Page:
In 2016, mobile technologies and services generated 4.4% of GDP globally, equivalent to around $3.3 trillion of economic value. This is forecast to increase to more than $4.2 trillion (4.9% of GDP) by 2020, as countries benefit from the improvements in productivity and efficiency brought about by increased take-up of mobile services.
The mobile ecosystem supported approximately 28 million jobs in 2016. The mobile sector also makes a substantial contribution to the funding of the public sector, with approximately $450 billion raised in 2016 in the form of general taxation. In addition, almost $19 billion was raised in government revenue through spectrum auctions in 2016.
Mobile is essential to realizing the SDGs and addressing social challenges
The UN Sustainable Development Goals (SDGs) and their associated targets outline a broad and ambitious agenda that integrates economic, social and environmental issues across all geographies and applies both to developed and developing economies. Mobile technology provides access to tools and applications that address a wide range of socioeconomic challenges as well as enabling new technologies and innovations to build more efficient and environmentally sustainable societies.
Mobile technology also plays a critical role in fulfilling the ambitions of universal internet access, closing the identification gap and expanding financial inclusion. The number of individuals accessing the internet over mobile devices has doubled over the past five years to 3.6 billion, and will rise to 4.7 billion, equivalent to 60% of the global population, by 2020. The spread of mobile and digital technologies offers a transformative opportunity to achieve development aims and improve access to a range of life-enhancing services.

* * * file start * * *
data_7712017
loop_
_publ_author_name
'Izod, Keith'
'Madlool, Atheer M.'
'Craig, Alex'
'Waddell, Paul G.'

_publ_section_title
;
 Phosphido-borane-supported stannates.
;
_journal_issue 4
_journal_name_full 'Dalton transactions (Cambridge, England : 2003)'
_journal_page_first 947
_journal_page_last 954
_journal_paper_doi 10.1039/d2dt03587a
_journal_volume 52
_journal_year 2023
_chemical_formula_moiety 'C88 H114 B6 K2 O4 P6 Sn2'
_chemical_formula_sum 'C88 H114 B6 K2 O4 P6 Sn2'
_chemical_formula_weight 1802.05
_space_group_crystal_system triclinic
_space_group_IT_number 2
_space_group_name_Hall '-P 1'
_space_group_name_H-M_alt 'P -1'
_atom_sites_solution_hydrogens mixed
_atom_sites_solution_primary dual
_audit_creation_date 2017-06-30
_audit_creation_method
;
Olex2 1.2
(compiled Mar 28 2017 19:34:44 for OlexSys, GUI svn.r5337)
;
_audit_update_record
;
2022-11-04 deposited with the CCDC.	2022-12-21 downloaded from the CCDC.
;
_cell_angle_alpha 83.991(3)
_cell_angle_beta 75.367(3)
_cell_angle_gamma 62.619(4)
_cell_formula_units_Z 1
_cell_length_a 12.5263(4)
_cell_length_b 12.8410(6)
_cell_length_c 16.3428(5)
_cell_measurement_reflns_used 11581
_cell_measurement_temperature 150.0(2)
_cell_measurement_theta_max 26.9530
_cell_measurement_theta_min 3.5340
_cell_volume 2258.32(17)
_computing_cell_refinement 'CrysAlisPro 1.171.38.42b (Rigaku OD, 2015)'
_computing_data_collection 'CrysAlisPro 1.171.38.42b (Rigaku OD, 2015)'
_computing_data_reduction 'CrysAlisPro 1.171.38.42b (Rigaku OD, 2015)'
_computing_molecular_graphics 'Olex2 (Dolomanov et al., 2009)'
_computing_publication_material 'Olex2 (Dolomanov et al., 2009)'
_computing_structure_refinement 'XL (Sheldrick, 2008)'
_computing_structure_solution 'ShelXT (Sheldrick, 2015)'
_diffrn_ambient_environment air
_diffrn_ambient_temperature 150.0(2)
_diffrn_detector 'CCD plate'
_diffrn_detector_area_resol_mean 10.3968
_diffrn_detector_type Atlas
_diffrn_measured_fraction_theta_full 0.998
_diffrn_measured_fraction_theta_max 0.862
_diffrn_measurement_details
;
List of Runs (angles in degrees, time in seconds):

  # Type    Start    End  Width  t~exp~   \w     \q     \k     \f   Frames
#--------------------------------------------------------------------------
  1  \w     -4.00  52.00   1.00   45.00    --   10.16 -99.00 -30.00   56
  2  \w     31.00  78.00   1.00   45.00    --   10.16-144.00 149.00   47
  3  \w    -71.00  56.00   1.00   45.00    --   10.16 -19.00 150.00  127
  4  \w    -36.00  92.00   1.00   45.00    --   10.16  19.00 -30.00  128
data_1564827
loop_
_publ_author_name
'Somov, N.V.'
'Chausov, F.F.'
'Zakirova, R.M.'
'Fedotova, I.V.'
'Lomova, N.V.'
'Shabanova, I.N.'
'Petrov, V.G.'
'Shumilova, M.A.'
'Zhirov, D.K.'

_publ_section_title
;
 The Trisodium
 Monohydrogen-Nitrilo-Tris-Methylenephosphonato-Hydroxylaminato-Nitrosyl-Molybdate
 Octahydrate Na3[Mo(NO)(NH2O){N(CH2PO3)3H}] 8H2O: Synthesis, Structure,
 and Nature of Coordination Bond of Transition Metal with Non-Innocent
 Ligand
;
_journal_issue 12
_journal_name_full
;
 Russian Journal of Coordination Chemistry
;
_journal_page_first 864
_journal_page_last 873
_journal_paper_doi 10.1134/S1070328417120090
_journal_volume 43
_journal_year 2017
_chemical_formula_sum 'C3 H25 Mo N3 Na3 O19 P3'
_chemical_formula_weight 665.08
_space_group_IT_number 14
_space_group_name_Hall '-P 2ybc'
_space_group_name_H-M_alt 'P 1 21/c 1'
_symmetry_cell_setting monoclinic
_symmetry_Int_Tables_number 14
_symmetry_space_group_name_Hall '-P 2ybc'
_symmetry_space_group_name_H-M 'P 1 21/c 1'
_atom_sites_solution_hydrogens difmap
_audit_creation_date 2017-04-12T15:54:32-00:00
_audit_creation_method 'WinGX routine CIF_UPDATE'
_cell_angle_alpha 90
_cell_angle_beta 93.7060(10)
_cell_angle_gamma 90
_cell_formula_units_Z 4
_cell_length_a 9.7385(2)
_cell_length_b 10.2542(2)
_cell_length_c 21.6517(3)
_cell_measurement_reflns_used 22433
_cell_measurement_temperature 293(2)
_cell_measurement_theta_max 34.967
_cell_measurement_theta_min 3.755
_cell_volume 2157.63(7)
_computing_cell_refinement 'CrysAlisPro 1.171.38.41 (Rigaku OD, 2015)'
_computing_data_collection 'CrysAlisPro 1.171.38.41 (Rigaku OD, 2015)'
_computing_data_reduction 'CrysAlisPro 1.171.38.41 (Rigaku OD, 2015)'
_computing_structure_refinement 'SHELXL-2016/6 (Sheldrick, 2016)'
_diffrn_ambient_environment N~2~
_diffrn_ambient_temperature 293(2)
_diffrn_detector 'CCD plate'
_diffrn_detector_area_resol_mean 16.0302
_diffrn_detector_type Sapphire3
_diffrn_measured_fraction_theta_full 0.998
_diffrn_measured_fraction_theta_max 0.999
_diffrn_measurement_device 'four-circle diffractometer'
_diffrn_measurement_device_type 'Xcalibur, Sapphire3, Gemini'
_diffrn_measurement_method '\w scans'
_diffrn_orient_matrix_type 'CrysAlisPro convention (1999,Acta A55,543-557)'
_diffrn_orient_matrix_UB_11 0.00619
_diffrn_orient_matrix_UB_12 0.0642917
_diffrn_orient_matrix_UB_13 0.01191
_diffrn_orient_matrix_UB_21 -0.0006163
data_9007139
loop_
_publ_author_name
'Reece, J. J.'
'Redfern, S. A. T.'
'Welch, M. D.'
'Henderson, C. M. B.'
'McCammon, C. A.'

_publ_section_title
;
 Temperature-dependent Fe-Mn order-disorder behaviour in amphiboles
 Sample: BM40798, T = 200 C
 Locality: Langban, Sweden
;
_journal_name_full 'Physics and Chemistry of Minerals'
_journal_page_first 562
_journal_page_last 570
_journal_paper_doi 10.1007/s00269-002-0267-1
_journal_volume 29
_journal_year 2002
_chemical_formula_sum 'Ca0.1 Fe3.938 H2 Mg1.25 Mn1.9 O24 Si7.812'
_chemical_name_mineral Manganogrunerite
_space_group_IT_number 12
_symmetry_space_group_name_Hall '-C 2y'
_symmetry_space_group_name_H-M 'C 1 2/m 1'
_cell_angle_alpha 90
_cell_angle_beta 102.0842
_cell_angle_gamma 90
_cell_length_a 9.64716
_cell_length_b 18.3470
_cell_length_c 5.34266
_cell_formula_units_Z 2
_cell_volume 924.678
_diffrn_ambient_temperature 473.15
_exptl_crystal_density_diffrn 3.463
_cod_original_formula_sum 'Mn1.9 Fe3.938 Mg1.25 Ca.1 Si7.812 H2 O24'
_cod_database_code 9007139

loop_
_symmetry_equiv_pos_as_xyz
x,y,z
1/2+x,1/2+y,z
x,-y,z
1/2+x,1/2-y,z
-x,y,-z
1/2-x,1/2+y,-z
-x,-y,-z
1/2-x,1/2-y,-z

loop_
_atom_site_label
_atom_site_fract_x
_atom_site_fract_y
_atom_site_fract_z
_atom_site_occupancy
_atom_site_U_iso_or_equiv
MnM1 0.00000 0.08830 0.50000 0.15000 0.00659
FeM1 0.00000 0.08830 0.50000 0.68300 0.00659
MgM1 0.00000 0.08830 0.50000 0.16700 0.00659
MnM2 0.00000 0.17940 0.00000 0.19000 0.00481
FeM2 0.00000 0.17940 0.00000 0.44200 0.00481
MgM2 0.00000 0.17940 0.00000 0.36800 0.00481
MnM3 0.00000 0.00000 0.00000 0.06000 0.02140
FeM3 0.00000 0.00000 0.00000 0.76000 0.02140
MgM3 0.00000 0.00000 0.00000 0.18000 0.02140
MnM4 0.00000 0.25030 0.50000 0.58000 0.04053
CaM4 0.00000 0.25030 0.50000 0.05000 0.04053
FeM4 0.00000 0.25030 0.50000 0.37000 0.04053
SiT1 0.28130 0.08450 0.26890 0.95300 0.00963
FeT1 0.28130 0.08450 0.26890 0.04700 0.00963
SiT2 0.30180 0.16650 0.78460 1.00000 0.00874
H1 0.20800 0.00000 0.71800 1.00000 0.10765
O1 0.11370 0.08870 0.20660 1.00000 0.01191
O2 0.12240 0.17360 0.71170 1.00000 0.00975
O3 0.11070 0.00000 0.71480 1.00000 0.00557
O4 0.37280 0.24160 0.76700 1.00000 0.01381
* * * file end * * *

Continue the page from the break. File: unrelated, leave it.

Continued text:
Rethinking regulation for the digital age
The fundamental changes taking place in telecoms markets and adjacent sectors have major implications for all aspects of policy, including regulatory frameworks, anti-trust reviews and the way spectrum is allocated. In order to drive the transition to more connected societies, it is important that the regulatory environment continues to evolve.
Prescriptive regulatory frameworks, which were designed for a less dynamic era, can be redesigned to encourage innovation and investment. The new features of the digital market call for a different and more nuanced approach to competition policy. Governments should ensure their competition and regulatory frameworks reflect how the market has evolved and provide a sound foundation for ongoing competition, investment and innovation that benefits everyone. Furthermore, the release of harmonized spectrum – in the right frequencies, at the right time, and under the right conditions – is crucial to the development of a rich and vibrant digital economy. In particular, governments need to identify now the harmonized spectrum that will be required to enable 5G to transform economies and societies for the better.
As the digital economy is increasingly global, governments across the world should seek to harmonize international privacy and data protection rules. This requires accountability mechanisms to protect individuals' privacy effectively and enable the cross-border data flows necessary to develop an efficient, global digital economy. The mobile industry is engaging with policymakers to make these mechanisms interoperable. Ultimately, global harmonization will benefit businesses and consumers alike by creating a consistent and clear set of data protection and privacy rules that apply across international borders.
Aaron Rose is an advisor to talented entrepreneurs and co-founder of great companies. He also serves as the editor of Solutions for a Sustainable World.